If you’re a fan of philosophy in sheep’s clothing written in a style somewhere between an English Grammar and Plato’s Republic, Stephen L. Gibson’s A Secret of the Universe may be the book for you.
The plot wraps around two nonfiction cores, the first of which concerns the religious implications of sex. The question is simple—what’s so special about vaginal intercourse that seems to make everything different, both the people and the relationship? Gibson capably points about the hypocrisy of those who denounce premarital sex while engaging in sexual behavior themselves, hiding behind the curtain of non-vaginal intercourse. This argument eventually morphs into a larger critique of monogamy, from both biblical and emotional perspectives. Biblically speaking, he argues, God doesn’t care how many wives or husbands you have—after all, countless kings did it; the original laws against adultery were more about stealing another man’s property. Emotionally, love shouldn’t be a finite quantity. Loving one person shouldn’t detract from the affection you are capable of doling out to others. While Gibson’s characters seem to support this theory, that’s more because they’re flat devices than anything else.
The second question is about the formation of belief. A brief perusal of his website (www.truthdriventhinking.com) reveals that this is Gibson’s central interest. His main project is to critique the main axioms of Christianity by examining their foundations based on historical and biblical evidence, concluding that they’re far shakier than pastors, priests, and popes would have us believe. While extrapolating this to some bold claims about the existence of Christ as an actual person, this mainly manifests itself as a basic, heard-it-before warning against extreme evangelism. This most fundamental of themes will be nothing new (though to its credit, the evidence probably will be) to anyone reading this book.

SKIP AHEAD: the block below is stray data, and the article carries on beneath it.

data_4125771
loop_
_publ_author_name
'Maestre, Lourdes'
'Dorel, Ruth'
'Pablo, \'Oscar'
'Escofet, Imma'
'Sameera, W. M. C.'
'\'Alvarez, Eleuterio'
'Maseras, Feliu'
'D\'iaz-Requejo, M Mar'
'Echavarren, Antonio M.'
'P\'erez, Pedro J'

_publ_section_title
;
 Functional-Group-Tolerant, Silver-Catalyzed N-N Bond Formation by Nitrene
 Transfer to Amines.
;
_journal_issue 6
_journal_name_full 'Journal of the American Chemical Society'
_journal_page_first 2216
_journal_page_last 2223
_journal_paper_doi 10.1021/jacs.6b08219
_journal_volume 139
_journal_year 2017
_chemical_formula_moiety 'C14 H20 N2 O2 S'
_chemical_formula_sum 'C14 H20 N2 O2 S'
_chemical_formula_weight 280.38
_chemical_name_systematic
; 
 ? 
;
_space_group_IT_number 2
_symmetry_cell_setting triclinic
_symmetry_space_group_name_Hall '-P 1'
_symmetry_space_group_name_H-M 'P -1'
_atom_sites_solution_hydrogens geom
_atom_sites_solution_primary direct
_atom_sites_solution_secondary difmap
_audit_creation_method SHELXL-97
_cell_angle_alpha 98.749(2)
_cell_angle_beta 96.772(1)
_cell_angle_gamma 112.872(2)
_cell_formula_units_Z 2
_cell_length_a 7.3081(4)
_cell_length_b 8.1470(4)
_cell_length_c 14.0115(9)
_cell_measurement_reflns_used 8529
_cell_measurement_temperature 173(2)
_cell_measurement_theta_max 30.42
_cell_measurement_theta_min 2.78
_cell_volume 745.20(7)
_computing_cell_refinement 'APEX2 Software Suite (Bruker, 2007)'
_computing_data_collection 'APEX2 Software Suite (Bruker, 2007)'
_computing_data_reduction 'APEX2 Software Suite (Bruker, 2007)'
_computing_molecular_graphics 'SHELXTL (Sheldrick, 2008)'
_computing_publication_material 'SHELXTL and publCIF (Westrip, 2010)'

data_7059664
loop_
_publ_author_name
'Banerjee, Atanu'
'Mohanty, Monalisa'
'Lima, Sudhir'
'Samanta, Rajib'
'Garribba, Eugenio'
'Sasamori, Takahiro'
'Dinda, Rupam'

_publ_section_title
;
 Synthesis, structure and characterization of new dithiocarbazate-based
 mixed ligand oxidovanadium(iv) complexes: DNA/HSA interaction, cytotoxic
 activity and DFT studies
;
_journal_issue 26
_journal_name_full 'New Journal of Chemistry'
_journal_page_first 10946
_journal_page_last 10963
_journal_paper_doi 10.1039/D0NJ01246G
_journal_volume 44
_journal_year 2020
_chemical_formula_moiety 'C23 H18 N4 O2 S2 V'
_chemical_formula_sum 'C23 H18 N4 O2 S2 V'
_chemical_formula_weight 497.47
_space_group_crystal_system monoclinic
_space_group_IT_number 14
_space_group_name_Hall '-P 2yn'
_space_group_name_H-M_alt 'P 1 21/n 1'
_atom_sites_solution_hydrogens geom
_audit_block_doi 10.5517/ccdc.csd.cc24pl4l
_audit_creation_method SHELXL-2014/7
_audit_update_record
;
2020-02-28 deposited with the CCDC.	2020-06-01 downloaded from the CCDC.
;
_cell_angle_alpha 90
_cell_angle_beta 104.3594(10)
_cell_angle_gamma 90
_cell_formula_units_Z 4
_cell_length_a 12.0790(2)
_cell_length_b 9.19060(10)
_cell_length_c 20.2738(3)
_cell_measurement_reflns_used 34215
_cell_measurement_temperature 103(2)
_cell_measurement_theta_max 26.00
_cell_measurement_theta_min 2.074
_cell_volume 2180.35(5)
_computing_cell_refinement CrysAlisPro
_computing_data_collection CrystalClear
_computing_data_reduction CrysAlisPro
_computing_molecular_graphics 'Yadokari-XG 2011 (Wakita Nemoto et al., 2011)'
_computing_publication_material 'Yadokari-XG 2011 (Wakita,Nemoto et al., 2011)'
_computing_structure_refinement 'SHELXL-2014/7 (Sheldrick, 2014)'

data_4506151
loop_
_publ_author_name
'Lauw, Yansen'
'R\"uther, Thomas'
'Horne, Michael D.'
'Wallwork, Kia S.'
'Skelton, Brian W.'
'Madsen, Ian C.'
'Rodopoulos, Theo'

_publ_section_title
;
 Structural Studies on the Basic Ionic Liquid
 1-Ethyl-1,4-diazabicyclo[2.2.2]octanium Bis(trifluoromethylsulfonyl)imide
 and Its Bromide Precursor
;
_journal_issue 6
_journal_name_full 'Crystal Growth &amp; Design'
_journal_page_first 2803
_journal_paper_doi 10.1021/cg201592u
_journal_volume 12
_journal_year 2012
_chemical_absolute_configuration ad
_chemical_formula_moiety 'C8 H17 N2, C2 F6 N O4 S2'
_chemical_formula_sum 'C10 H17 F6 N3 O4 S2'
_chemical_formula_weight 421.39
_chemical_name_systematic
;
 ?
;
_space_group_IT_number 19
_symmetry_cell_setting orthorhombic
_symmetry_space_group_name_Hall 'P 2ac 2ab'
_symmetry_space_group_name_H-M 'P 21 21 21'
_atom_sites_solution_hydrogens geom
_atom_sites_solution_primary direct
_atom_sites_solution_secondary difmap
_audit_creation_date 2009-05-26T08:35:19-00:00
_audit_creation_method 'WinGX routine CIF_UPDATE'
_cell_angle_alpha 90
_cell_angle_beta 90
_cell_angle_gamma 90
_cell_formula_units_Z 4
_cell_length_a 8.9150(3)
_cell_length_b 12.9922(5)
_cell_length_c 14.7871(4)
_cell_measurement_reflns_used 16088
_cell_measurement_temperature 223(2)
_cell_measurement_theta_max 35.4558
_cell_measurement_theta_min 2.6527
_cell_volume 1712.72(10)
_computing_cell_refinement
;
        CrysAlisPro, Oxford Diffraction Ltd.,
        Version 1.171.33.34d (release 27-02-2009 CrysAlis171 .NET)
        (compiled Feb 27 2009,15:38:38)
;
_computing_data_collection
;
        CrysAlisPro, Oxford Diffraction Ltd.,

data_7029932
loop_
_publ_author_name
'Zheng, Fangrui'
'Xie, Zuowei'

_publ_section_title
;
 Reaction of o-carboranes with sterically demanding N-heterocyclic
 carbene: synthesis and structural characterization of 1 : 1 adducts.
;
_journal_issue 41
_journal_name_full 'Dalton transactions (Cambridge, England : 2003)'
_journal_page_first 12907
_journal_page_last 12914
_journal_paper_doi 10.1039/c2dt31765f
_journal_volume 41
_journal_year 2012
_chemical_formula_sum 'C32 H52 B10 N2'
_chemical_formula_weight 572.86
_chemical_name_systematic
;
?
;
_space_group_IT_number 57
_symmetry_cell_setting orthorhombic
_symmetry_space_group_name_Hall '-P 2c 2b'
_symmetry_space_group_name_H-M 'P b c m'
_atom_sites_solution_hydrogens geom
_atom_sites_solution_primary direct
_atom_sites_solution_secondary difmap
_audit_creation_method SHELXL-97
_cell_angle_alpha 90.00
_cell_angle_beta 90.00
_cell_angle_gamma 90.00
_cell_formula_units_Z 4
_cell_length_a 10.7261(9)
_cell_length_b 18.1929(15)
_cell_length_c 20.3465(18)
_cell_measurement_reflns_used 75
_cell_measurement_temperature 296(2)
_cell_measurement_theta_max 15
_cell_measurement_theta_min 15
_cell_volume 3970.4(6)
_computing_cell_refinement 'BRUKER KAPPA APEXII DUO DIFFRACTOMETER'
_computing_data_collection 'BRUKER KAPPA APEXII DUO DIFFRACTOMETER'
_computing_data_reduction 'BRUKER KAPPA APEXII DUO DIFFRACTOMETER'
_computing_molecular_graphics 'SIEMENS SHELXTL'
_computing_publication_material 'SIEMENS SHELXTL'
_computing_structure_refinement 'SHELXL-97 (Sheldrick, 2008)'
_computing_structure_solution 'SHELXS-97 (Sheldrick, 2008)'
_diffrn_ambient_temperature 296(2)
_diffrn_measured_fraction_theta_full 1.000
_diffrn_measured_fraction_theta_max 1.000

Gibson disseminates his ideas in nonfiction and on the web, and both of these seem better vehicles for his thought than the novel. The dialogue is completely unbelievable, for in the world of this book, teenagers and scholars speak with roughly the same diction. The characters are lifeless and the plot is boring. The worst of it comes from the endless barrage of information posing as dialogue, where one person prates and the other gives one-word responses to remind us that he’s there. These fiction elements may be a tactic to expand Gibson’s audience, but in actuality they may turn people off of his ideas. Good ideas, when uttered by drones, still sound droning, and Gibson’s revelations sound pedantic through these characters. If one is interested in any of these themes, the website looks promising, full of podcasts and lectures and multimedia presentations, all of which can do more justice to Gibson than this novel. While the ideas hold merit, they aren’t worth it to slog through nearly 600 pages of question-and-answer style lifeless fiction.